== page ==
In Scripture, we do not find a nice, simple list that God gives of acceptable reasons for fighting in a war; neither do we find a list of unacceptable reasons.  So we are left to apply some biblical examples and principals to help us arrive at an answer to the question at hand.

As God guided his people throughout Old Testament history, there were many occasions on which he commanded his people to wage war against enemies.  Often times this was an effort to keep the sinful practices of neighboring nations (e.g., idolatry or sexual immorality) from influencing Israel.  Not only did God specifically tell his people to go to war in some cases, but he also gave his blessing by granting them victory.  It would seem to be a contradiction then for God to command the Old Testament believers to go to war if fighting in a war was unacceptable to him.

In the New Testament John the Baptist preached a sermon once.  Afterward, some soldiers approached him and asked how they could show that they were sorry for their sins.  John didn’t tell them to stop sinning by serving as soldiers or that they couldn’t go to war, but said, “Don’t exhort money and don’t accuse people falsely – be content with your pay” (Luke 3:14).  Certainly we would expect some sort of admonition if it was wrong or sinful to serve as a soldier.  Moreover, we would hardly expect to hear the apostle Paul use the term “soldier” in a complementary manner in his letters if serving as a soldier was contrary to God’s will (Philippians 2:25; 2 Timothy 2:3,4).

Finally, war is a responsibility given to governments by God. “[The government] is God’s servant to do you good.  But if you do wrong, be afraid, for he does not bear the sword for nothing.  He is God’s servant, an agent of wrath to bring punishment on the wrongdoer” (Romans 13:4).  God has given governments the responsibility of upholding justice.  Governments then carry out that responsibility by enlisting people to serve in various agencies, like police forces or the military.  Therefore, when a person serves in that capacity, the person is serving as a representative of the government.  The Christian then can in good conscience serve in such a role knowing that he is both serving God’s representatives in the government (in keeping with the 4th Commandment), and serving and protecting his fellowman (in keeping with the 5th Commandment).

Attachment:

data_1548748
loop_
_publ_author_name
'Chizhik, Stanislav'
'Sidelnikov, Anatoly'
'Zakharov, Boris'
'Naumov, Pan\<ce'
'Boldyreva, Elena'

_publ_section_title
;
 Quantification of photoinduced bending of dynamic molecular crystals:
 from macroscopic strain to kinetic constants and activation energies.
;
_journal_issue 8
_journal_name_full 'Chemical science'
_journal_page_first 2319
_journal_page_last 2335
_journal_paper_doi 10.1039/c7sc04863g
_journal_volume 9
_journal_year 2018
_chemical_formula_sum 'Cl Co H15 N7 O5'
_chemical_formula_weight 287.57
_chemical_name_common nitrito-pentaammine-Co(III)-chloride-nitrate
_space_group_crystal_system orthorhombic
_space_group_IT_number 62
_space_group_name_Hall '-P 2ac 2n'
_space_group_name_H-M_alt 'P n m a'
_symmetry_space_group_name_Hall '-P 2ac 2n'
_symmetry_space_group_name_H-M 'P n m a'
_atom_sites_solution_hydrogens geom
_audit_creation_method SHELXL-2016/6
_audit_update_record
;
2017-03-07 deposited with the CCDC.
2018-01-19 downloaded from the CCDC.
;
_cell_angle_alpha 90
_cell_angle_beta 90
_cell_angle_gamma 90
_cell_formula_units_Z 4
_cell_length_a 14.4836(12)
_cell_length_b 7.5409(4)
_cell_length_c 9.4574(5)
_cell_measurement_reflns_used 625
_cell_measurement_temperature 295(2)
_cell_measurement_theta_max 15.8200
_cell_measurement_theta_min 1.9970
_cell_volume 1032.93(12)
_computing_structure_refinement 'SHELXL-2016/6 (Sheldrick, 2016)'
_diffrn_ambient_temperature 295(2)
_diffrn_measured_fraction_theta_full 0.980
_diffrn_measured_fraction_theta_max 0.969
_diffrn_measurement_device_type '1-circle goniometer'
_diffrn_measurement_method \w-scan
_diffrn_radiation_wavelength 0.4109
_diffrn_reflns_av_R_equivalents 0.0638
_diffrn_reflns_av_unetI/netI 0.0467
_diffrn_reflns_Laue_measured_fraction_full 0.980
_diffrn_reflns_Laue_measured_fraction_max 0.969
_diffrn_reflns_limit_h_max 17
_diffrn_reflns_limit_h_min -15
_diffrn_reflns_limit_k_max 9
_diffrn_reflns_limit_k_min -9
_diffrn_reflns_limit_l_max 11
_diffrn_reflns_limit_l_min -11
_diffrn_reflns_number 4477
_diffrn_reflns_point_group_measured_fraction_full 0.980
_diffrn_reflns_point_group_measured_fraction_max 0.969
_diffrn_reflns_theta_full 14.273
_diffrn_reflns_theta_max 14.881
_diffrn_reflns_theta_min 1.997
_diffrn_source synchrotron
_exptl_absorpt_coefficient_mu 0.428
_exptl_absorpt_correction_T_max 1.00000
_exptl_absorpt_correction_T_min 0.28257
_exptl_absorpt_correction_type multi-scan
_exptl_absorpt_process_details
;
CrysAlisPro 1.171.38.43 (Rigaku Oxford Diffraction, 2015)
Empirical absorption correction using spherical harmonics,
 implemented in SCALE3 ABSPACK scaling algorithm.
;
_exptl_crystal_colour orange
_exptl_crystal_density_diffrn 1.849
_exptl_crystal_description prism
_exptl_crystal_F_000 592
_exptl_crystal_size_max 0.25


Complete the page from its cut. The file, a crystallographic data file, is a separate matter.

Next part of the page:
Enemies

Do you have enemies? Join the club! If you think it’s possible to live life without enemies, you are only fooling yourself.

Jesus lived a perfect life, but he still had enemies. People were constantly plotting to discredit and kill him. Matthew 10:36 says that in some cases “a man’s enemies will be the members of his own household.”

It is still good to avoid making enemies.Romans 12:18 says, “If it is possible, as far as it depends on you, live at peace with everyone.”

But the real question is what to do with enemies once you’ve got them. The Bible is clear on that too. Jesus teaches his followers, “Love your enemies and pray for those who persecute you” (Matthew 5:44); “do good to those who hate you” (Luke 6:27).

How is that possible? Don’t human beings naturally fight back when they are attacked?

The only time you will have the strength to love your enemies is when you are still secure despite being attacked. The only way to have perfect security is to get it from Jesus himself.

Jesus had many human enemies, but because he loved them, he defeated the most menacing enemies that all humans face: sin, death and the devil. Jesus defeated sin for us by refusing to sin in the face of temptation (Hebrews 4:15). He defeated death for us by rising from the dead (1 Corinthians 15:54-57). By his perfect life and his rising from the dead, he defeated the devil for us as well (Hebrews 2:14, 15).

What Jesus did in our place gives us security. It gives us peace. The love he showed us is the only love strong enough to give us the desire and the ability to love our enemies.

Do you have enemies? We all do! Now you have the opportunity to reflect the love of Jesus in your life, also and especially to your enemies.